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Dream Goal 2010

True Goal of the “Dream Goal 2010”

Many of Japanese people may have heard that Sony, a FIFA sponsor, operated public viewings on the occasion of the FIFA 2010 World Cup that was held in the South Africa. But few of them may know what was the real goal of the project.

During the FIFA 2010 World Cup, the ”Dream Goal 2010” operated fourteen pubic viewings in total both in Ghana and Cameroon, 11 places and 3 places respectively, and attracted 24000 kids to leave them with unforgettable memories. It is not that hard to imagine how the kids were delighted in the communities where the penetration rate of the TV. But we should not forget the true value of the “Dream Goal 2010”: the contribution to the MDGs (Millennium Development Goals) by utilizing the power of sport which can excite and mobilize kids toward social good.

Simple public viewing and ticket donation have been implemented in Japan as well, but what makes the “Dream Goal 2010” innovative is that the project as collaboration among the corporation, international organizations, and NGOs was utilized as a tool to achieve the MDGs as well as it delivered significant social impact and contributed to the world. By setting up the HIV screening, which people usually hesitate to visit, alongside with the public viewing, the project dramatically increased the number of the people examined, which helped the early recognition of the fatal disease otherwise. It is this social impact that the “Dream Goal 2010” has delivered that should be valued. Sony donated tickets in Johannesburg as well, but it was not simple donations; the tickets were donated only to the kids who have taken the training.

MDGs are the eight goals for the global communities to be achieved by 2015 that were set by the United Nations, and above all, the goal related to the HIV is regarded as an important one. In fact, many of the programmes that are currently implemented in African countries operate education program to prevent HIV together with sports activities. In this sense, it was natural for “Dream Goal 2010” to target the HIV issues as a side event of its public viewings.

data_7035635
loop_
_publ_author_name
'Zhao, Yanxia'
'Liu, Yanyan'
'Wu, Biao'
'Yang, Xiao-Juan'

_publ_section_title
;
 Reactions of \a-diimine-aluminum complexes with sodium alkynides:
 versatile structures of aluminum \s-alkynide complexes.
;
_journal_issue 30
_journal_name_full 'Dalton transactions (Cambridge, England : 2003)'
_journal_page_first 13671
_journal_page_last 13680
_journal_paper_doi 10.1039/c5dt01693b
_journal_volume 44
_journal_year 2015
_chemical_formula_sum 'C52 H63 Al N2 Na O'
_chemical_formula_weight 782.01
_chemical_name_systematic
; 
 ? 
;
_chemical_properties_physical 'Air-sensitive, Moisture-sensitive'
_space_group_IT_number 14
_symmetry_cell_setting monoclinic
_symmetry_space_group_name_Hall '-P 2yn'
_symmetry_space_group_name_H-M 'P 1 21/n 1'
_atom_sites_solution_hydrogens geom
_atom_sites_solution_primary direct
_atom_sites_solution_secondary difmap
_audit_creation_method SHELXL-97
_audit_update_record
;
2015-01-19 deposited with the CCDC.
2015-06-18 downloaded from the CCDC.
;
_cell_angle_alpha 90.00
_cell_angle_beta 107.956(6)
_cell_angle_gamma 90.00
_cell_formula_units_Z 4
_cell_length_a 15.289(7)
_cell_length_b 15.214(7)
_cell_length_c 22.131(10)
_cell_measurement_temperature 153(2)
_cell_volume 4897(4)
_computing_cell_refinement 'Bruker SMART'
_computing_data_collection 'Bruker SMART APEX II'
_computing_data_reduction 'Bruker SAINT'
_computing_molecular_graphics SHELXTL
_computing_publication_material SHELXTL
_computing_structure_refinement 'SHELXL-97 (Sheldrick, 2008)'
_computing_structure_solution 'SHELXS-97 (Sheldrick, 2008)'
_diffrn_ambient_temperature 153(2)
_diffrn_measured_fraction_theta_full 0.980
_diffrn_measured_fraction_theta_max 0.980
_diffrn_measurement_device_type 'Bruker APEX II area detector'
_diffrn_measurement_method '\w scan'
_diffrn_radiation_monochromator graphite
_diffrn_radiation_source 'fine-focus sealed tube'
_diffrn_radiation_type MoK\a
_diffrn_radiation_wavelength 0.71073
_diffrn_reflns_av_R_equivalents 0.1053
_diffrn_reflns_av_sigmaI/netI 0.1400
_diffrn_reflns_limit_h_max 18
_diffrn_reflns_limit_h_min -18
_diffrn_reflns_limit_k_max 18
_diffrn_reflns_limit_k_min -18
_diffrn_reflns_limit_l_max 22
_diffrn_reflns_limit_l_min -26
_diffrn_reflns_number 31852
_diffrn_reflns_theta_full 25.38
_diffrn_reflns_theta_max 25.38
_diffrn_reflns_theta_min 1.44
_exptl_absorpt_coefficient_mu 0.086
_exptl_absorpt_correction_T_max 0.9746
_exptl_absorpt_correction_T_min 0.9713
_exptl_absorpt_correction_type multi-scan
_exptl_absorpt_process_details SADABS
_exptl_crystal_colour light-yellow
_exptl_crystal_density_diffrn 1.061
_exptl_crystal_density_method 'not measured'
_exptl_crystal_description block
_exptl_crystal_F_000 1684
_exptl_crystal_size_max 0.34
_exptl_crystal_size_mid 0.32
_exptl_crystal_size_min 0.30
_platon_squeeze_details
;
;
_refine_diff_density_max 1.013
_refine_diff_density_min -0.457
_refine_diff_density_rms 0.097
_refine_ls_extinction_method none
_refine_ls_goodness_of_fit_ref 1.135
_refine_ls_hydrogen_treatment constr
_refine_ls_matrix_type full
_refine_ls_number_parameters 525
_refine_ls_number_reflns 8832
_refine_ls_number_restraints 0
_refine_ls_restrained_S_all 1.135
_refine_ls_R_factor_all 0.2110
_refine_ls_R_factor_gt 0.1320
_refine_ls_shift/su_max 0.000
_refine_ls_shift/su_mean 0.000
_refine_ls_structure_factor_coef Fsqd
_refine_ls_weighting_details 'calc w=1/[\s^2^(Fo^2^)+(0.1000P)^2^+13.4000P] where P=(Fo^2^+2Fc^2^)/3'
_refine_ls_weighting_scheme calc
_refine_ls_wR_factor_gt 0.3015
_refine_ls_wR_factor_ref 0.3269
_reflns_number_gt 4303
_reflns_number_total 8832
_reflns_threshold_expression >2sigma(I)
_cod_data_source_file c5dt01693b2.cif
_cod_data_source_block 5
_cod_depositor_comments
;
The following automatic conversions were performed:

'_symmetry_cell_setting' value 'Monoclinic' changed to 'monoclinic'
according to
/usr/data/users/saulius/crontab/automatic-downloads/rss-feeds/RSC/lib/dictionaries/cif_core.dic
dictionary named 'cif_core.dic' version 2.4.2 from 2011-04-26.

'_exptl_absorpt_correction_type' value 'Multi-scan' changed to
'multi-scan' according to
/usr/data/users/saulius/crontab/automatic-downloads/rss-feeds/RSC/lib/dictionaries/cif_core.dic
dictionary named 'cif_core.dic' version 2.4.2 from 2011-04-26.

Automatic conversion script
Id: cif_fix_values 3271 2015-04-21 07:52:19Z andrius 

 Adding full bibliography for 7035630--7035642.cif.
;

In Japan, it may sound as a brand new idea, but at a global level, especially in the community of sport-as-a-social-change, sports is regarded as something to deliver social impact when it is combined with some educational programmes, and few programs simply operate only sports activities, neither aims to do sports activities themselves. Sports event is regarded as the place for people get together, and it is expected to utilized as a means to change the world. This is “the power of sport” that is globally recognized. Given that, “Dream Goal 2010” qualifies for being regarded as the program of sport-as-a-social-change, and Sony, the organizer of the project was awarded with the Corporate of the Year at Beyond Sport Summit last year as the first-ever Japanese company to be recognized.

The way to the prestigious award, though, was not an easy path.

According to Mr. Tomita, the GM of CSR of Sony, “Dream Goal 2010” originally started with a voice by an employee who wanted to deliver the exciting games to the kids of disadvantaged areas of the participating countries in the 2010 World Cup. It developed as the company’s CSR programme by combining with the HIV prevention programme. Ghana and Cameroon were selected as a result of the consideration in terms of the penetration rate of TV and the security level. In Ghana, Sony asked JICA (Japan International Cooperation Agency) which has its office and has already established local network to collaborate, but the first hurdle for them was the time restriction. Ms. Keiko Sano, then manager of the JICA Ghana office look back on the beginning of the project, mentioning “Sony first contacted us in October in 2008, and it seemed they did not have internal consensus at that time. Ghana was selected as the operating country in April in the following year, but the device test has not been completed yet. At the Confederations Cup in June trials have been done finally, and it has been a series of unbelievably hasted and urgent operations since we partnered.

JICA created private sector relations division in October in 2008, and they have operated some CSR support from private-sector perspectives. The collaboration with “Dream Goal 2010” was approved at the end as it is expected to create opportunities for Japanese people to better understand Africa, but according to Mr. Kunihiro Yamauchi, then head of JICA Ghana office, JICA hesitated at the beginning as at that time there had not been any precedence to use sport in that large scale. However, the project of HIV education that JICA started in Ghana in 2005 coincidentally came to end at the same timing, and “Dream Goal 2010” was regarded as an alternative means to continue the HIV education, possibly delivering more significant impact with the brand power of the FIFA World Cup and Sony.